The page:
Hurricane Irma Turned the Everglades into a Tree 'Graveyard,' NASA Lasers Reveal

Here, a ground-based lidar captures researchers within a mangrove forest in Ten Thousand Islands in southwest Florida, displaying much finer detail on the ground than available from the air.
Here, a ground-based lidar captures researchers within a mangrove forest in Ten Thousand Islands in southwest Florida, displaying much finer detail on the ground than available from the air. (Image credit: NASA)

VIENNA — Hurricane Irma turned the vast mangrove forests of the Everglades into a tree graveyard, new NASA images reveal.

The mass tree casualties were revealed by light detection and ranging (lidar) surveys of the iconic swampland both before and after the massive storm. Irma shaved several feet off the average height of the canopy, and 60 percent of the mangrove forests had been badly damaged, NASA researchers found. [Hurricane Irma Photos: Images of a Monster Storm]

"The only areas where there were less damages in the post-hurricane environment were the forests that were submerged along the margin of the water as the sea-level surge came in from the hurricane and actually protected those mangrove trees," Douglas Morton, an Earth scientist at NASA's Goddard Space Flight Center in Maryland, told reporters last Wednesday (April 11) at the annual meeting of the European Geosciences Union here in Vienna.

Lidar images

Morton and his team use lidar surveys to study how forests change when trees fall and gaps form in the canopy. Lidar is a remote sensing technique that allows scientists to essentially see through slices of the forest canopy, from the tallest trees to the shortest shrubs and grasses. NASA's low-flying planes equipped with lidar scanners send out up to 500,000 laser pulses per second to capture 3D images of the landscape below.

Damage to the Florida Everglades is seen from the air on Dec. 1, 2017. (Image credit: NASA)

"With this airborne set of tools, we're able to make detailed three-dimensional maps across large portions of forest regions that have been inaccessible to us," Morton said.

However, scientists never had this type of high-resolution airborne lidar data from before and after a hurricane, Morton said. His team had already collected data for the Everglades in March 2017, covering 500 square miles (1,300 square kilometers) of wetlands. So when Hurricane Irma hit on Sept. 10, the researchers took the opportunity to fly over the same area again in December.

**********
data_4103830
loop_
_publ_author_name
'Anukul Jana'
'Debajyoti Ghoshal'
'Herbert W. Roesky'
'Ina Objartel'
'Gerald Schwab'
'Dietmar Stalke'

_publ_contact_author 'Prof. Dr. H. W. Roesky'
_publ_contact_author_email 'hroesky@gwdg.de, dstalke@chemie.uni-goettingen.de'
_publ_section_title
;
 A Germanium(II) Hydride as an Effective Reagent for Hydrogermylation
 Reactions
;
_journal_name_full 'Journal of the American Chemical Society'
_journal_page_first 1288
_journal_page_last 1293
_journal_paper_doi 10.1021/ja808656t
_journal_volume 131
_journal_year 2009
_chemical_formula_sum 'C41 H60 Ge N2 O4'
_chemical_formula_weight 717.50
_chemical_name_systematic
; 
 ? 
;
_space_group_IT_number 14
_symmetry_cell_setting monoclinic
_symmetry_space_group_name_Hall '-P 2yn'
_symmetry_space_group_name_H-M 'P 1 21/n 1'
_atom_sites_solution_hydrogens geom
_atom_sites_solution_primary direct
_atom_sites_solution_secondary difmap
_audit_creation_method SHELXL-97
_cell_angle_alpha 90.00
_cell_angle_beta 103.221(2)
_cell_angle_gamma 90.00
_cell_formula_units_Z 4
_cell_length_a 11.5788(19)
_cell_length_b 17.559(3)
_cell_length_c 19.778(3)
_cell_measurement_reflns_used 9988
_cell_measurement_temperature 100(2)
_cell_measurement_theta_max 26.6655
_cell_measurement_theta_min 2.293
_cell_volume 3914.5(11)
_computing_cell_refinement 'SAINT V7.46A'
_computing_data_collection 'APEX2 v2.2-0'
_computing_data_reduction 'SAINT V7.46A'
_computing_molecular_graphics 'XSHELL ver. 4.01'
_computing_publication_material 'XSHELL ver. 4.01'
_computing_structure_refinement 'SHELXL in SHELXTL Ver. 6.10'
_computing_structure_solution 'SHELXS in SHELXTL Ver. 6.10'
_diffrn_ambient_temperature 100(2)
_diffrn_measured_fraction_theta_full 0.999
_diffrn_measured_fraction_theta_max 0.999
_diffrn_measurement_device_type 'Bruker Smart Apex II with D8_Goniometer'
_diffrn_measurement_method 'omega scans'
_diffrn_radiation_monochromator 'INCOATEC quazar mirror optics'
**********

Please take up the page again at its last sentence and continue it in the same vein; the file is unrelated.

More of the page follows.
Just how bad was the carnage?

Hurricane Irma's wind speeds of more than 140 mph (225 km/h) ripped trees out of the ground and sheared limbs off trees across the Everglades.

Morton said that about 40 percent of the area they could see in the images was covered with gaps from broken branches and fallen trees. A NASA announcement about the findings noted that the average height of the canopy shrank by 3 to 5 feet (1 to 1.5 meters) because of the damage.

"This degree of damages to the coastal mangroves in Florida is quite high," Morton told Live Science.

There could be some serious consequences beyond the Everglades if the mangrove trees do not recover, Morton said. One region that may be in particular trouble is theTen Thousand Islands area.

"The coastline will change, as mangrove trees stabilize sediment that helps create islands," Morton said.

Without these islands, the tides flow differently and storms could affect inland ecosystems more severely, Morton added.

He added that changing coastlines will also affect the way the area is impacted by rising sea levels.

The same researchers had scanned the rainforests of Puerto Rico before the island was struck by both Irma and later Hurricane Maria. This week, the team returns to Puerto Rico for a post-storm survey to assess the damage and potentially identify landslide threats, according to NASA.

Original article on Live Science.

Megan Gannon
Live Science Contributor
Megan has been writing for Live Science and since 2012. Her interests range from archaeology to space exploration, and she has a bachelor's degree in English and art history from New York University. Megan spent two years as a reporter on the national desk at NewsCore. She has watched dinosaur auctions, witnessed rocket launches, licked ancient pottery sherds in Cyprus and flown in zero gravity. Follow her on Twitter and Google+.